1. Name one specific capital project that you think Calgary needs now.
Frisch indicated that for the city, the south-east LRT was on the top of the priority list, but if he had to choose a ward-specific priority, he'd go with the infrastructure corridors along 14th Street SW, Glenmore and Crowchild Trail.
"We're looking at two different beasts," Frisch tells me.
Frisch's priorities will all depend on the referendum on the ring road happening October 24, 2013. For Wayne, he believes the ridership in the south-east is a lot higher than what people are led to believe, and the demographics speak volumes on where the next LRT line should go. In his own ward, Frisch doesn't believe money will be well spent in the south-west on transit, since it's a higher car-oriented community.
2. What's your viewpoint on the status of taxation in Calgary?
"As a taxpayer myself, we see taxes have risen by a percentage that's risen a lot" says Frisch.
He's concerned about the debt ceiling, and he doesn't see how operational growth has benefited citizens. As an example, he says it's being used to pay for extra employees, and that's where the value for money isn't being questioned.
As a citizen, Frisch says the budget numbers that the public sees doesn't give you much detail. He wants to see where the growth is truly happening, and where we are making mistakes in each department.
"Are my services improving? How are they improving?" asks Frisch.
While being fiscally prudent, Frisch did question candidates that claimed to be fiscal conservatives. He doesn't think candidates who label themselves as such understand the system and can go through the budget as thoroughly as they would like if elected. He refuses to promise that he can cut taxes.
You can't just build the LRT all today, he states as an example of something that simply can't be done.
"We need to bring in a third party or firm," says Frisch, in order to show council operational issues.
He understands that he can't bring city finances in line on his own; he'll have to work with others.
3. So how do you fund the specific capital project you think Calgary needs right now?
"It's going to be difficult with the provincial government and the flood," Frisch says.
On the federal side though, Wayne points out that Toronto recently received $660 million "under a newly minted program to expand the LRT."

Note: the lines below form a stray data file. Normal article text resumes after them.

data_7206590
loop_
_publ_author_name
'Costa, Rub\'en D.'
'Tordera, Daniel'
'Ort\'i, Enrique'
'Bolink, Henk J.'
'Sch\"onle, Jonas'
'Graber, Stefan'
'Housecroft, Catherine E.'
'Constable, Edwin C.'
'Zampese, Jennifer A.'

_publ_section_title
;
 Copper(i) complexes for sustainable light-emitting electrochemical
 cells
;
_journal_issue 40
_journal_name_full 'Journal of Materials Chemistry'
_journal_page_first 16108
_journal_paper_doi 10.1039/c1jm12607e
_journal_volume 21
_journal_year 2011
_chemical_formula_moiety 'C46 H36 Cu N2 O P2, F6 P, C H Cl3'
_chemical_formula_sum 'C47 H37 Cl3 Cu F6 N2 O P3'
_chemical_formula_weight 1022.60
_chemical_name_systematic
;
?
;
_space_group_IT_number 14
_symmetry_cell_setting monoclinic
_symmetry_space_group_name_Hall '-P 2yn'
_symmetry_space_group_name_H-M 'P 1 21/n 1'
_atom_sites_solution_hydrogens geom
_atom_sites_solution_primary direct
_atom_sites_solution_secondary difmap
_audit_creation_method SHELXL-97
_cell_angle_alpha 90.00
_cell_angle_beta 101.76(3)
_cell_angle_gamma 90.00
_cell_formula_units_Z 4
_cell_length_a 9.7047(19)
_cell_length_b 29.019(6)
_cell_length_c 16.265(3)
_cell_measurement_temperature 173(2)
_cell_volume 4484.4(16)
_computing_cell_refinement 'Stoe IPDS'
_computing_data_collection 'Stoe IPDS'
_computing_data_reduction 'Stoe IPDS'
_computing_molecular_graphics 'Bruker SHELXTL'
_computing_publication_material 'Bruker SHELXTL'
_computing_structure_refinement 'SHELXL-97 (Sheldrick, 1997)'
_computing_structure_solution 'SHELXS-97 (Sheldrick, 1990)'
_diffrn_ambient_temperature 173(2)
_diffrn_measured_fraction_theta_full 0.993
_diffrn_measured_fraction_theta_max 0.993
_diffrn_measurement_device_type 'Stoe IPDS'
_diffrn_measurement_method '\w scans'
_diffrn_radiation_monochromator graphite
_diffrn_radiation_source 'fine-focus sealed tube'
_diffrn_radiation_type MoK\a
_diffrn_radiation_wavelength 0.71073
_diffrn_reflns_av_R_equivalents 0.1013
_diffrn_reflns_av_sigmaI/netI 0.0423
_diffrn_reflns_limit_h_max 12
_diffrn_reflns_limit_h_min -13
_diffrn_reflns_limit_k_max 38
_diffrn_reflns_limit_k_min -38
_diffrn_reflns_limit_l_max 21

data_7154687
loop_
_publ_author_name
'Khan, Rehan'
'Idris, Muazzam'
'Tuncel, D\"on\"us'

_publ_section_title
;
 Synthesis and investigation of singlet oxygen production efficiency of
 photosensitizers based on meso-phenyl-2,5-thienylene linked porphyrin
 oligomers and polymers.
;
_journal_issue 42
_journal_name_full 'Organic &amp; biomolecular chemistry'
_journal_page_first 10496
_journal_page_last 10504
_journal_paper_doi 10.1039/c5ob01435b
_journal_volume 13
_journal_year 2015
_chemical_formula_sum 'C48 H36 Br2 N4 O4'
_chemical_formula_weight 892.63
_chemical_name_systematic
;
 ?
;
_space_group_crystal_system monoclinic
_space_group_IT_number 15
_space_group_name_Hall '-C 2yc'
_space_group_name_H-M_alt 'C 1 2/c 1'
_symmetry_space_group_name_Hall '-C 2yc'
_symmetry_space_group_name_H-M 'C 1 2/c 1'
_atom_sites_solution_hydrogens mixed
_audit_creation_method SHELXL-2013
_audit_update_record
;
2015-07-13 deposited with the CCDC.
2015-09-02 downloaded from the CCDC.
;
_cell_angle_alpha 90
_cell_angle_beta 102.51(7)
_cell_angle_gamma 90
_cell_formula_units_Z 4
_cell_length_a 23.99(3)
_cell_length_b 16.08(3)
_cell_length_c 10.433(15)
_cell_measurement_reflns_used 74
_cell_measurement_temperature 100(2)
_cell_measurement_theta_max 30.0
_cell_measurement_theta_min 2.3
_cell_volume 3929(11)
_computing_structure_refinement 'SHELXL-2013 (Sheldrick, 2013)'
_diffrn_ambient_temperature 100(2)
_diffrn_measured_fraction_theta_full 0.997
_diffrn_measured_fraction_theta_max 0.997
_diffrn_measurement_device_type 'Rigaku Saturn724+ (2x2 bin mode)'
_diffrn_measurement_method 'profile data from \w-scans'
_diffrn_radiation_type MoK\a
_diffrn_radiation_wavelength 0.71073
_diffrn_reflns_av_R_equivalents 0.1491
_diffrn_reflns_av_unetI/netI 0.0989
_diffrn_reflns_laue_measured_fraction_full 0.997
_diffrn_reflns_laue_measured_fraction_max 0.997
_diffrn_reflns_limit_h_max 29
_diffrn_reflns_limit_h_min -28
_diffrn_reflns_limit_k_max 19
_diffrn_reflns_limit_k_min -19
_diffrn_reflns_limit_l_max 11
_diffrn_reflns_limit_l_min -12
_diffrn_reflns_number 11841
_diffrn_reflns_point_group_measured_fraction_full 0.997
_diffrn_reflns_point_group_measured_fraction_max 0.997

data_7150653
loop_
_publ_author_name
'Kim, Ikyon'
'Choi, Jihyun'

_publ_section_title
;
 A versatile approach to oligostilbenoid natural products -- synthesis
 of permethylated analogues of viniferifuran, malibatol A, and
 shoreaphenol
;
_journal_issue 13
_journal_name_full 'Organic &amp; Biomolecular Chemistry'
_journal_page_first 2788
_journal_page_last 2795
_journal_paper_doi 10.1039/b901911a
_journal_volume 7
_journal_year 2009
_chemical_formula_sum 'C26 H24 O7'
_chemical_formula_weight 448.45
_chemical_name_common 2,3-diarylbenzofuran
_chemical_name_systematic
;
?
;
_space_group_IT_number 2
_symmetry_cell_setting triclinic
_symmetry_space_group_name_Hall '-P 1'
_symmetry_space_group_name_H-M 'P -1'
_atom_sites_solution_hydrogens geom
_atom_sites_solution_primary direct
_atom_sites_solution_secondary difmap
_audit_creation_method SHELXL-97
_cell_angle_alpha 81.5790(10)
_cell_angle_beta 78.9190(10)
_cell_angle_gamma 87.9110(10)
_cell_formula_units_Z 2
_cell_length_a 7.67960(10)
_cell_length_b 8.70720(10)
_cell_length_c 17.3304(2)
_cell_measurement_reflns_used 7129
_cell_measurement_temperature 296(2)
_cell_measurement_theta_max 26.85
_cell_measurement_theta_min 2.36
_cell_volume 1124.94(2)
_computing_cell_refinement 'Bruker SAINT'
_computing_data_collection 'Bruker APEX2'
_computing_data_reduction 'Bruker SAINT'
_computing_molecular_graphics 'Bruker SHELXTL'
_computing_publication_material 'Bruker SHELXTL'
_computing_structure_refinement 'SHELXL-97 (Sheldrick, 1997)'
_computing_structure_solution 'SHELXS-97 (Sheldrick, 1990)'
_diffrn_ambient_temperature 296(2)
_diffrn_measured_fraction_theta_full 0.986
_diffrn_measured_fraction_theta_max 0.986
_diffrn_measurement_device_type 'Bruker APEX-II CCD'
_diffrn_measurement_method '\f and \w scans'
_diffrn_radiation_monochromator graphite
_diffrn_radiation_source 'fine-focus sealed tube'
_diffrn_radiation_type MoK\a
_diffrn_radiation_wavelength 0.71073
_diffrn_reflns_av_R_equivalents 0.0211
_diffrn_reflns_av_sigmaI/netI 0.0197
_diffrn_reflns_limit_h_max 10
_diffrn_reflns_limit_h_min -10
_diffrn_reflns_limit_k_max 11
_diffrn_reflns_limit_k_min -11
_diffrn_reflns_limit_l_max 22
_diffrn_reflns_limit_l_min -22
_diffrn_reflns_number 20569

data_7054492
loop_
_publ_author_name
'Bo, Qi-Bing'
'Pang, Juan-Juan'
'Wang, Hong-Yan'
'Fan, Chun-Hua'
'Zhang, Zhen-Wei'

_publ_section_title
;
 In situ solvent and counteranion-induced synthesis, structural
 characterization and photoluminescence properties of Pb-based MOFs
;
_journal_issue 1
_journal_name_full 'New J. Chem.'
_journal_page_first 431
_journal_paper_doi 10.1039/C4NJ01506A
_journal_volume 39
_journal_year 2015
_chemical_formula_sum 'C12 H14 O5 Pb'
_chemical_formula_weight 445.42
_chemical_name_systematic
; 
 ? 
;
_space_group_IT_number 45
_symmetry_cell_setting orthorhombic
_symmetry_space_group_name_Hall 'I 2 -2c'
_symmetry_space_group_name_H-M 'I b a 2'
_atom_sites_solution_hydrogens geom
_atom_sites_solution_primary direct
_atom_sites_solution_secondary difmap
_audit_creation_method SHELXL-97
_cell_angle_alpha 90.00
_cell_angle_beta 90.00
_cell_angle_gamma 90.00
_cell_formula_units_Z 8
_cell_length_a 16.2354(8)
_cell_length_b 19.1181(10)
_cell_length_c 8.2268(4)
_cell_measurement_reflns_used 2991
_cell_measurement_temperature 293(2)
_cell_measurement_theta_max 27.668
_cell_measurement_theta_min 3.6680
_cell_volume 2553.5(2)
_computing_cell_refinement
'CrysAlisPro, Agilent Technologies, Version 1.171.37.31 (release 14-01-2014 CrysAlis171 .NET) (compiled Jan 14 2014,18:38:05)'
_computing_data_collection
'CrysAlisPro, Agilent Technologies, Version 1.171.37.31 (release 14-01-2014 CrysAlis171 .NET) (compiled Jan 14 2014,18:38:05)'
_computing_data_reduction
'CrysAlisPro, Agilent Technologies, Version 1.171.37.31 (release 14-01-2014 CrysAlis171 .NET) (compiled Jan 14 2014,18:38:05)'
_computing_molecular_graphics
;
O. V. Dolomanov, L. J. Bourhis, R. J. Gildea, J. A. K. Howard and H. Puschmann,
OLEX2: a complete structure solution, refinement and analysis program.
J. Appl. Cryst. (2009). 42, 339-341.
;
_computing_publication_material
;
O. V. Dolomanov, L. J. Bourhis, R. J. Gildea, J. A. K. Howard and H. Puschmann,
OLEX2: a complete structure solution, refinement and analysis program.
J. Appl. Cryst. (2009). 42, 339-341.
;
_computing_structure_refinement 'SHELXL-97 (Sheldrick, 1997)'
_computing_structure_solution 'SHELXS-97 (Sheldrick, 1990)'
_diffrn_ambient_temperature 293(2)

"You can start at the $660 million" says Frisch, in terms of transit financing for Calgary from the federal government.
All is not lost on the provincial side though. Frisch believes there are lots of investors from China and around the world who are ready to invest billions of dollars in infrastructure projects here in this province. This can be in a form of a bond or a similar method where people can invest money in with a maturity date so they can cash out at a later time.
"Because we're in a debt ceiling, we're really limited to what we can do," laments Frisch.
So can Calgary keep playing catch up with its infrastructure debt?
"As long as the federal government and province can hold a majority of it," says Frisch.
4. Do you think Calgary is boring after 6pm?
"I think Calgary is definitely lacking in the metropolitan feel."
Frisch is active in the arts, but feels that the city doesn't have enough vibrancy in the arts and culture area.
"We need to start funding small cultural events," says Frisch.
He wants to see more diversity, more creative people, and more activities that will inspire people to live and work in Calgary. He fears the city's growing to a point where it's scaring away culture.
He wants to see more pro bono approaches so that it's easier to organize and encourage more events in the city. An example would be a relaxation of the noise bylaw for such events.
"We've grown, but we certainly are not at the point where we should be," says Frisch.
5. Times are tough, Calgary's doing terrible, and we're seeing a massive budget deficit. Do you: